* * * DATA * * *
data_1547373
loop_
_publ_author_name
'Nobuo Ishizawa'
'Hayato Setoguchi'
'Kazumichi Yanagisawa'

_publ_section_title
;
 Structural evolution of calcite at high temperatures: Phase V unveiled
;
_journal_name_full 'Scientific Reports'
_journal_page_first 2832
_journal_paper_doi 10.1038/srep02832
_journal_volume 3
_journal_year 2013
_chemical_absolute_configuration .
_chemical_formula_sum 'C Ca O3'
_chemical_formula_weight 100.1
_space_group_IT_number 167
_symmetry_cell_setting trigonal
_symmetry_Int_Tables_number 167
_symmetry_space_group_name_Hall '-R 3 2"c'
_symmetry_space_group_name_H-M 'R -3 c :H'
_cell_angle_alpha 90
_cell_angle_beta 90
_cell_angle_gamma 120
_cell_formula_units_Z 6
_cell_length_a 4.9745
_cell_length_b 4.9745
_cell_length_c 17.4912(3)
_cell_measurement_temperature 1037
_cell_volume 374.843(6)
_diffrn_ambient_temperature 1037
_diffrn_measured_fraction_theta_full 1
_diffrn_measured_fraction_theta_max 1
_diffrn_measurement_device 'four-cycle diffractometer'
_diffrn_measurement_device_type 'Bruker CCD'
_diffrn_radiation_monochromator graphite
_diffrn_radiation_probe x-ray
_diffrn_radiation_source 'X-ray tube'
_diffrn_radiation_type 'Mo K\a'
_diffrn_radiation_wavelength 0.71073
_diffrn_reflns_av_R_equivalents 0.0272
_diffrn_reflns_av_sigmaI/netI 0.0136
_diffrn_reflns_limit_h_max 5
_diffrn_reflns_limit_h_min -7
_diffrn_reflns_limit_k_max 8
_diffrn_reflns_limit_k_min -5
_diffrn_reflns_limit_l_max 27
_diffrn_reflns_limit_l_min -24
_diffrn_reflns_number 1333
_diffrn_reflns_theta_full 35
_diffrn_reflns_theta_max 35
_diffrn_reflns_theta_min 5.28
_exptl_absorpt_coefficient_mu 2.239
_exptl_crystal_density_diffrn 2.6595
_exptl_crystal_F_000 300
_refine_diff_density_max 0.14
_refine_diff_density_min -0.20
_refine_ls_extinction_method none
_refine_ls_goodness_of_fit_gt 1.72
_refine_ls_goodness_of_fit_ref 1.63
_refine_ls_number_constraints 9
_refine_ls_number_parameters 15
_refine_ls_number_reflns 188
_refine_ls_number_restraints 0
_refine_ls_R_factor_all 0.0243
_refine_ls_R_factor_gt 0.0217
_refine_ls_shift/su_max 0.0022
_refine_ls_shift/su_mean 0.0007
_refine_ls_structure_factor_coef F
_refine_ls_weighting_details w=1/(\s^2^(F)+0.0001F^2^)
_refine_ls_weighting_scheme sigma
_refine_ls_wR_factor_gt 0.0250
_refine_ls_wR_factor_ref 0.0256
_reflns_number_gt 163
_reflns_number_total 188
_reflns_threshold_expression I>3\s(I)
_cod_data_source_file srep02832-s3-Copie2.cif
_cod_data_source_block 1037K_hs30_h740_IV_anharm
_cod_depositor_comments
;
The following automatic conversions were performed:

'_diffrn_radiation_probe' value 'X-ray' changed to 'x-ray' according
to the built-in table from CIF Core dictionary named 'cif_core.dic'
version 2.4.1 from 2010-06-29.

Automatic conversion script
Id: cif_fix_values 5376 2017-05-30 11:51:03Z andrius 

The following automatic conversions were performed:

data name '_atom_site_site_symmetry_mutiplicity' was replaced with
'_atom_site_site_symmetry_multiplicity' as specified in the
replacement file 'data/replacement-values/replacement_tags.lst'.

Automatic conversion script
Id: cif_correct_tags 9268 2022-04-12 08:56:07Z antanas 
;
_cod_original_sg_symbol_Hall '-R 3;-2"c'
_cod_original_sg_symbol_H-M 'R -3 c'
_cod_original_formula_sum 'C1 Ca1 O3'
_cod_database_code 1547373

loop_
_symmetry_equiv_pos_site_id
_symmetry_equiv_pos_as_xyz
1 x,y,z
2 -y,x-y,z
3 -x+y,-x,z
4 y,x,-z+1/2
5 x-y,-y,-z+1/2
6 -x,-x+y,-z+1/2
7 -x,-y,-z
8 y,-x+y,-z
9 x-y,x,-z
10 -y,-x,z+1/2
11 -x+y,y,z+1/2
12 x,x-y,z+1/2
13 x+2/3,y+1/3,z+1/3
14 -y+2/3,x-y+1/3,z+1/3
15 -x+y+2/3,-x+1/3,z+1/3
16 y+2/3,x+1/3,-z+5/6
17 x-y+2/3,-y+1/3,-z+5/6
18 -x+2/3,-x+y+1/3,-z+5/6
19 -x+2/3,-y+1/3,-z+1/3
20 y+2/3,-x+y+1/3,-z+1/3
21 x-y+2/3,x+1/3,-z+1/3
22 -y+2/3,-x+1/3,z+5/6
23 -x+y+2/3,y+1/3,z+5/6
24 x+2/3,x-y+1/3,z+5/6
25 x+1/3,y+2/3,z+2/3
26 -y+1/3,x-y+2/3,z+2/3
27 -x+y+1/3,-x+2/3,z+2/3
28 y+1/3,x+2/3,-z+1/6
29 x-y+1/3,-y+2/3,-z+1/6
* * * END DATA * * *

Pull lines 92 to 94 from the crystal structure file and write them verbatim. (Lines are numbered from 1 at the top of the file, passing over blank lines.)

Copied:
replacement file 'data/replacement-values/replacement_tags.lst'.

Automatic conversion script
Id: cif_correct_tags 9268 2022-04-12 08:56:07Z antanas 